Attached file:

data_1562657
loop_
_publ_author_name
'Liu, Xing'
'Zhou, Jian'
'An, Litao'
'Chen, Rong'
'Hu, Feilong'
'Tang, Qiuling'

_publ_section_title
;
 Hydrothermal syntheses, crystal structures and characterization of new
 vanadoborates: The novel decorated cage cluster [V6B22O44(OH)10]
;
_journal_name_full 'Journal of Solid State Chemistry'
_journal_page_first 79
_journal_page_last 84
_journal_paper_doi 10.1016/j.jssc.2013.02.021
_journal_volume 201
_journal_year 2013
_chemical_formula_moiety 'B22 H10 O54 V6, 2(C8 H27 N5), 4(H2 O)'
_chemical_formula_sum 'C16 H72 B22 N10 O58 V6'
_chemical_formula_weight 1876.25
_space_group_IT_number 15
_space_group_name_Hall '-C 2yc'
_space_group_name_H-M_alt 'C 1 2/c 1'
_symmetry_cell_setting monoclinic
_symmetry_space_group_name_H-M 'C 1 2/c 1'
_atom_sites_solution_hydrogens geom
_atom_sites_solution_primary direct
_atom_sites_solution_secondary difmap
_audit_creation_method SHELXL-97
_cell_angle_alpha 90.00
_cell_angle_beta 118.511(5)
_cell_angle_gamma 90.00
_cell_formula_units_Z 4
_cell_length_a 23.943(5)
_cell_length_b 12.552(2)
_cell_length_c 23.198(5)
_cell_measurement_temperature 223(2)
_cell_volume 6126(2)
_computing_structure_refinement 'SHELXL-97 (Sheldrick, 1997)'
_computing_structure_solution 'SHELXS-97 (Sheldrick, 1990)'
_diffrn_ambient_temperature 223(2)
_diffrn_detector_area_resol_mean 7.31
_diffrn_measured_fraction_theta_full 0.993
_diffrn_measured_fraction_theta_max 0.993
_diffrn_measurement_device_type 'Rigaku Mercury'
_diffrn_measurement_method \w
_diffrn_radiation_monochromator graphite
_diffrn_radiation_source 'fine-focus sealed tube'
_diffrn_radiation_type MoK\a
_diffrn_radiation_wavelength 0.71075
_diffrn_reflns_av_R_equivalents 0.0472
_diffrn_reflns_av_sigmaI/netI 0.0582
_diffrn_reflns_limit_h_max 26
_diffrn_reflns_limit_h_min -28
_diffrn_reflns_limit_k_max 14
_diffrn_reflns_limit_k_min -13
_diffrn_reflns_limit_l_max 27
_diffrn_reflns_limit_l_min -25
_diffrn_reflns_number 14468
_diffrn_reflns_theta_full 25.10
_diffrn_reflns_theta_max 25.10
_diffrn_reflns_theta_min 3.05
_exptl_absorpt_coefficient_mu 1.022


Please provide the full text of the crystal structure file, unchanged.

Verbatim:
data_1562657
loop_
_publ_author_name
'Liu, Xing'
'Zhou, Jian'
'An, Litao'
'Chen, Rong'
'Hu, Feilong'
'Tang, Qiuling'

_publ_section_title
;
 Hydrothermal syntheses, crystal structures and characterization of new
 vanadoborates: The novel decorated cage cluster [V6B22O44(OH)10]
;
_journal_name_full 'Journal of Solid State Chemistry'
_journal_page_first 79
_journal_page_last 84
_journal_paper_doi 10.1016/j.jssc.2013.02.021
_journal_volume 201
_journal_year 2013
_chemical_formula_moiety 'B22 H10 O54 V6, 2(C8 H27 N5), 4(H2 O)'
_chemical_formula_sum 'C16 H72 B22 N10 O58 V6'
_chemical_formula_weight 1876.25
_space_group_IT_number 15
_space_group_name_Hall '-C 2yc'
_space_group_name_H-M_alt 'C 1 2/c 1'
_symmetry_cell_setting monoclinic
_symmetry_space_group_name_H-M 'C 1 2/c 1'
_atom_sites_solution_hydrogens geom
_atom_sites_solution_primary direct
_atom_sites_solution_secondary difmap
_audit_creation_method SHELXL-97
_cell_angle_alpha 90.00
_cell_angle_beta 118.511(5)
_cell_angle_gamma 90.00
_cell_formula_units_Z 4
_cell_length_a 23.943(5)
_cell_length_b 12.552(2)
_cell_length_c 23.198(5)
_cell_measurement_temperature 223(2)
_cell_volume 6126(2)
_computing_structure_refinement 'SHELXL-97 (Sheldrick, 1997)'
_computing_structure_solution 'SHELXS-97 (Sheldrick, 1990)'
_diffrn_ambient_temperature 223(2)
_diffrn_detector_area_resol_mean 7.31
_diffrn_measured_fraction_theta_full 0.993
_diffrn_measured_fraction_theta_max 0.993
_diffrn_measurement_device_type 'Rigaku Mercury'
_diffrn_measurement_method \w
_diffrn_radiation_monochromator graphite
_diffrn_radiation_source 'fine-focus sealed tube'
_diffrn_radiation_type MoK\a
_diffrn_radiation_wavelength 0.71075
_diffrn_reflns_av_R_equivalents 0.0472
_diffrn_reflns_av_sigmaI/netI 0.0582
_diffrn_reflns_limit_h_max 26
_diffrn_reflns_limit_h_min -28
_diffrn_reflns_limit_k_max 14
_diffrn_reflns_limit_k_min -13
_diffrn_reflns_limit_l_max 27
_diffrn_reflns_limit_l_min -25
_diffrn_reflns_number 14468
_diffrn_reflns_theta_full 25.10
_diffrn_reflns_theta_max 25.10
_diffrn_reflns_theta_min 3.05
_exptl_absorpt_coefficient_mu 1.022